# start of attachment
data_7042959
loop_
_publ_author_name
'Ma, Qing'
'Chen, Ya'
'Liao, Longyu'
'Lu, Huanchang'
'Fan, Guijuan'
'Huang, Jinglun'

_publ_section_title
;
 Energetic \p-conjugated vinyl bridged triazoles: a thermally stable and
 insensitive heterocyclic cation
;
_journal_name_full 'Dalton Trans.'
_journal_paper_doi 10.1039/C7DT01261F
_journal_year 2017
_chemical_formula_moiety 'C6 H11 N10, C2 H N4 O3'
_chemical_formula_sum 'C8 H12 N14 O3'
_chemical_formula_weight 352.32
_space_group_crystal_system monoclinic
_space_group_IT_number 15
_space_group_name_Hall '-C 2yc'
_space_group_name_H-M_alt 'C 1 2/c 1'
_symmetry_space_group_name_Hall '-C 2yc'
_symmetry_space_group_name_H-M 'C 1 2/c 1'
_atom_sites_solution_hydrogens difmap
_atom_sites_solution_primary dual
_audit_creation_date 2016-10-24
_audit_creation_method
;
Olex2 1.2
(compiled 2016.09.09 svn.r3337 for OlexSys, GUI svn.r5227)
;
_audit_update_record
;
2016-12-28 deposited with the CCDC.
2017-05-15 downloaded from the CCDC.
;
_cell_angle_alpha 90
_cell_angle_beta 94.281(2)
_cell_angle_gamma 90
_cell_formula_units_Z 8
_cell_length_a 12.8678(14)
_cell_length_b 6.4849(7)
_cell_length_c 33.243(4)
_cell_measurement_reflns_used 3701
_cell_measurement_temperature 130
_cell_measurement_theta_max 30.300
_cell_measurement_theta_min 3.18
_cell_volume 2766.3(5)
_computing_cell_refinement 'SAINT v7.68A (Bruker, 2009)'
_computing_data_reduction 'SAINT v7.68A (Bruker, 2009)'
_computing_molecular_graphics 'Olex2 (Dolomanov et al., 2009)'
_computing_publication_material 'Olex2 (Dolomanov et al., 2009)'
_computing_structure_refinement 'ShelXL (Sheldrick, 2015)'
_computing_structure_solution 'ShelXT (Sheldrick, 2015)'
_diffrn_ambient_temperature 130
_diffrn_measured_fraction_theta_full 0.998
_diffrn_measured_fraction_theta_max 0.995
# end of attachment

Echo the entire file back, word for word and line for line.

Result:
data_7042959
loop_
_publ_author_name
'Ma, Qing'
'Chen, Ya'
'Liao, Longyu'
'Lu, Huanchang'
'Fan, Guijuan'
'Huang, Jinglun'

_publ_section_title
;
 Energetic \p-conjugated vinyl bridged triazoles: a thermally stable and
 insensitive heterocyclic cation
;
_journal_name_full 'Dalton Trans.'
_journal_paper_doi 10.1039/C7DT01261F
_journal_year 2017
_chemical_formula_moiety 'C6 H11 N10, C2 H N4 O3'
_chemical_formula_sum 'C8 H12 N14 O3'
_chemical_formula_weight 352.32
_space_group_crystal_system monoclinic
_space_group_IT_number 15
_space_group_name_Hall '-C 2yc'
_space_group_name_H-M_alt 'C 1 2/c 1'
_symmetry_space_group_name_Hall '-C 2yc'
_symmetry_space_group_name_H-M 'C 1 2/c 1'
_atom_sites_solution_hydrogens difmap
_atom_sites_solution_primary dual
_audit_creation_date 2016-10-24
_audit_creation_method
;
Olex2 1.2
(compiled 2016.09.09 svn.r3337 for OlexSys, GUI svn.r5227)
;
_audit_update_record
;
2016-12-28 deposited with the CCDC.
2017-05-15 downloaded from the CCDC.
;
_cell_angle_alpha 90
_cell_angle_beta 94.281(2)
_cell_angle_gamma 90
_cell_formula_units_Z 8
_cell_length_a 12.8678(14)
_cell_length_b 6.4849(7)
_cell_length_c 33.243(4)
_cell_measurement_reflns_used 3701
_cell_measurement_temperature 130
_cell_measurement_theta_max 30.300
_cell_measurement_theta_min 3.18
_cell_volume 2766.3(5)
_computing_cell_refinement 'SAINT v7.68A (Bruker, 2009)'
_computing_data_reduction 'SAINT v7.68A (Bruker, 2009)'
_computing_molecular_graphics 'Olex2 (Dolomanov et al., 2009)'
_computing_publication_material 'Olex2 (Dolomanov et al., 2009)'
_computing_structure_refinement 'ShelXL (Sheldrick, 2015)'
_computing_structure_solution 'ShelXT (Sheldrick, 2015)'
_diffrn_ambient_temperature 130
_diffrn_measured_fraction_theta_full 0.998
_diffrn_measured_fraction_theta_max 0.995